Happy Friday! We made it! Today is my last day at my current position and, naturally, I’m having some mixed emotions. While I’m excited for my new opportunity, I have met some great people here. All and all, though, I’m ready for my next adventure. And what I better way to celebrate my last day then with cake?
Well, not really. But, this post is about cake decorating. Last Saturday, I took part one of a two-part cake decorating class in Boston. I wasn’t sure what to expect but it’s been a pretty good class so far. The teacher is knowledgeable and I now feel a little more confident in my decorating skills.
Last week’s class was focused on making buttercream frostings, frosting a cake and using a pastry bag and tips to decorate. We used the star tip and leaf tip, which are two of the most common tips to use in cake decorating.
The instructor suggested we practice our skills this week prior to returning to class on Saturday. One night this week, I did just that. I prepared my frosting (and colored it blue so it photographed okay for the blog), added the frosting to the pastry bag and went to town. My one dilemma: taking photos while covered in frosting and trying not to get frosting on my camera. I need a photographer.
The star tip is the most versatile, with the ability to create a variety of borders, flowers and other designs.
The leaf tip was fun too, but I need more practice with it. Right now, the tips of my leaves aren’t the prettiest. But practice makes perfect, right?
Here are some tips I learned in the first class:
- Place the empty pastry bag in a glass and fold the outer edges of the bag down before filling it with frosting. This will provide you with extra stability and less of a mess when filling the bag with frosting.
2. Use an ice cream scoop to add frosting to the prepared pastry bag (see #1). This allows you to measure how much frosting you’re using while making less of a mess. (See a theme here?)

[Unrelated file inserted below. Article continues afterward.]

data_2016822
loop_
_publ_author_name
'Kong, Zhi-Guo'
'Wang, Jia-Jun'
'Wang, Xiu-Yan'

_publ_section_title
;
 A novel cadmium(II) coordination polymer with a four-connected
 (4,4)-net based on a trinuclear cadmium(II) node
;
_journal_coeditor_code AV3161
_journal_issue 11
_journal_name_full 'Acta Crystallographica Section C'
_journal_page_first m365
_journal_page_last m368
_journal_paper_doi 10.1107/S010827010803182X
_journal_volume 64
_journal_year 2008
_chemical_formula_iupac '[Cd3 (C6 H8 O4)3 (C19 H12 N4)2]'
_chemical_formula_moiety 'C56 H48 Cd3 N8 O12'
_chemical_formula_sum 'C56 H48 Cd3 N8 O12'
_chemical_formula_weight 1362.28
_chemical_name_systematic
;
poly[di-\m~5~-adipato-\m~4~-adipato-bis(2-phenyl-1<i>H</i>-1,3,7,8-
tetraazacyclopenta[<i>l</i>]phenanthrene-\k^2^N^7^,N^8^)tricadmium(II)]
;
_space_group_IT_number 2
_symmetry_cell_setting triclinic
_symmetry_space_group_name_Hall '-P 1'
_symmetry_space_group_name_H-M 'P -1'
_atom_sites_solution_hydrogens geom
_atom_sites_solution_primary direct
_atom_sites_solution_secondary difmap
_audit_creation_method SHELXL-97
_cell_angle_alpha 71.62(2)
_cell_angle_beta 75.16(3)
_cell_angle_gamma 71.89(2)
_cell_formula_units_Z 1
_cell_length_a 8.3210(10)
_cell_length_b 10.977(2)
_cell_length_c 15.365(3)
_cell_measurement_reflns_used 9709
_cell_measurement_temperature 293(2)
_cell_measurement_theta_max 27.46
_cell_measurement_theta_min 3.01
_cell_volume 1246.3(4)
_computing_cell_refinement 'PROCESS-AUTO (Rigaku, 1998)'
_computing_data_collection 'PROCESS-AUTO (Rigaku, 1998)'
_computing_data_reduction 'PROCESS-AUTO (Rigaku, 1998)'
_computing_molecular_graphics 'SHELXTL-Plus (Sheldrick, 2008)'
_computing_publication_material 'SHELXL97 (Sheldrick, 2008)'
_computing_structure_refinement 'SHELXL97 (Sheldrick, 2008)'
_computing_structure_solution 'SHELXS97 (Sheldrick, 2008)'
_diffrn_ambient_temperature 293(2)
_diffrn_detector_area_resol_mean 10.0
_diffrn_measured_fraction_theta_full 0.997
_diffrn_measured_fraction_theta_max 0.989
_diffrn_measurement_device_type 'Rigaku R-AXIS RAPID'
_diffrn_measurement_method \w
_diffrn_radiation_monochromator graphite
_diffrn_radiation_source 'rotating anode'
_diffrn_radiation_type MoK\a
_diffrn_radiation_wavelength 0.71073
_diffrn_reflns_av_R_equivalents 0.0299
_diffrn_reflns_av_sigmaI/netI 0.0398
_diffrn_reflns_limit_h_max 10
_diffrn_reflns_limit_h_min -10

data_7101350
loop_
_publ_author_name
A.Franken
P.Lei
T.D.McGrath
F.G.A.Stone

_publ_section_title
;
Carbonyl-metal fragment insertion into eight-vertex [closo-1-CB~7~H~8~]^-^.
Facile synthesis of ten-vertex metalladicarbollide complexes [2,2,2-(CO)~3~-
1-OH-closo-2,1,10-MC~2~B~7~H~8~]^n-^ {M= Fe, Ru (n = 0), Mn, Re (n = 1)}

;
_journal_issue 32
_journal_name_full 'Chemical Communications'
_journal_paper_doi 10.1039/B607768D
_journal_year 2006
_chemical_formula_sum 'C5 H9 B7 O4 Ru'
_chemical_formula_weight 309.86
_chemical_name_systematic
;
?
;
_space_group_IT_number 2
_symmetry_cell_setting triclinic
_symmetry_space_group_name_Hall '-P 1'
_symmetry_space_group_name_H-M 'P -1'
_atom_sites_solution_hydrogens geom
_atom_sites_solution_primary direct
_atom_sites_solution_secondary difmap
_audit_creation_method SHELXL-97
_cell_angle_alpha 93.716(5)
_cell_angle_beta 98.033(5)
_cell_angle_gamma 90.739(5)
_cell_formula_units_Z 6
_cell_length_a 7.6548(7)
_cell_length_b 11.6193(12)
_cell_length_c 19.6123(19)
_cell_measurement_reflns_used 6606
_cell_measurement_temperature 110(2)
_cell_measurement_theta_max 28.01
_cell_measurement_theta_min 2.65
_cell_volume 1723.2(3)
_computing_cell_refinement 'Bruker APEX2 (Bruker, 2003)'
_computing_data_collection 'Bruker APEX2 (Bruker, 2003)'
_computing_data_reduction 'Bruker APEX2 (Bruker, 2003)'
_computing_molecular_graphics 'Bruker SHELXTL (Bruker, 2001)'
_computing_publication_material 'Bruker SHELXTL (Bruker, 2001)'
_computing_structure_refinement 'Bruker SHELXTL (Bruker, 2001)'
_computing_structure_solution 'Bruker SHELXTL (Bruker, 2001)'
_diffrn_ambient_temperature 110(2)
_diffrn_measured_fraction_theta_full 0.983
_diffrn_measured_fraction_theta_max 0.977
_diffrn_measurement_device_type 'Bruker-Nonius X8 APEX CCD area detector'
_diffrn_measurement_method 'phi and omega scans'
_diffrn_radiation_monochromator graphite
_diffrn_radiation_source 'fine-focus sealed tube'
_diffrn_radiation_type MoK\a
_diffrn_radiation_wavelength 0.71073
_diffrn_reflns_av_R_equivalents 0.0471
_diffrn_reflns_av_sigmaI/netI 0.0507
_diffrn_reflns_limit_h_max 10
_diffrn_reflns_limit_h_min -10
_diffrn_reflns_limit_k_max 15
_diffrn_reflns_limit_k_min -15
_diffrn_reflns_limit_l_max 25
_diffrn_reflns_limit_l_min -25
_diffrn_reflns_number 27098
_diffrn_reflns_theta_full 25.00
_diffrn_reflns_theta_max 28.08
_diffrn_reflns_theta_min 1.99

3. Before starting to decorate, squeeze all of the frosting down in the bag to the tip – allowing all the air bubbles to be released.
4. Twist the pastry bag closed (don’t fold it closed). Hold your hand over the twisted area when decorating.
5. When frosting a cake (this is a big one!), first spread a thin layer of frosting over the entire cake and then refrigerate it for 10 minutes. The thin layer seals the cake so when you add the next layer of frosting (that’s visible to everyone), the crumbs from the cake don’t get into the frosting. Clever, huh? I have definitely ended up with a cookies-and-cream-looking cake due to crumbs in my frosting so I love this last tip!
If cake decorating interests you, I suggest taking a class or even picking up a book on it. I found a book called “Decorating Cakes” for $10 at Michael’s and it’s really good for beginners. I love the step-by-step instructions and the beautiful photos. For me, I know a book like this will help supplement what I learn in the class and I’m sure I’ll reference it a lot in the future!
In addition to part two of my class this weekend, I’m also making my grandmother’s birthday cake. Eek! Let’s see if I’m skilled enough to bake and decorate a pretty cake. I’m nervous but I’ll be sure to post my results.
Any big plans for the weekend? Enjoy it!